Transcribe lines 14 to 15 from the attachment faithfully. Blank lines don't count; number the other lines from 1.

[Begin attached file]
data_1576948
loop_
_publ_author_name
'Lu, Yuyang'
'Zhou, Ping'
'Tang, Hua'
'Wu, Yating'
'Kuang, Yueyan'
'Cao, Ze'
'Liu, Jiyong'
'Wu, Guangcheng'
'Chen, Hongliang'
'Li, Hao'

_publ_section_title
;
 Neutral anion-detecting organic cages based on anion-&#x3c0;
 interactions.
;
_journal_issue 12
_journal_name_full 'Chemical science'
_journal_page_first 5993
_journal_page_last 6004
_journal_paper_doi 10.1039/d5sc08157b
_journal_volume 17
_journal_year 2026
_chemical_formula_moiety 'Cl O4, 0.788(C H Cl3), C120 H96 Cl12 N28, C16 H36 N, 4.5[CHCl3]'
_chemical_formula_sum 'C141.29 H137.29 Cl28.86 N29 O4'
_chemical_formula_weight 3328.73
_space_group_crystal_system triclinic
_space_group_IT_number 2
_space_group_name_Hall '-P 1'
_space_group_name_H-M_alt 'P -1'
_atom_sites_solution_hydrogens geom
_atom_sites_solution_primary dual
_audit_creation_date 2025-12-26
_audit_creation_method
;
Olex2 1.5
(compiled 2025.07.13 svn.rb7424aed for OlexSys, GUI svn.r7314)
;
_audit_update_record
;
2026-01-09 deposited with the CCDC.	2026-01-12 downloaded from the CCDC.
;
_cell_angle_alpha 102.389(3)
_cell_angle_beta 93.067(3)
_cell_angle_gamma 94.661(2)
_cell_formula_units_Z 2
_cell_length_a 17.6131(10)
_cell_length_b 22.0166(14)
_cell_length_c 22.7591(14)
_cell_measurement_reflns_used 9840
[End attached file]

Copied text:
_publ_section_title
;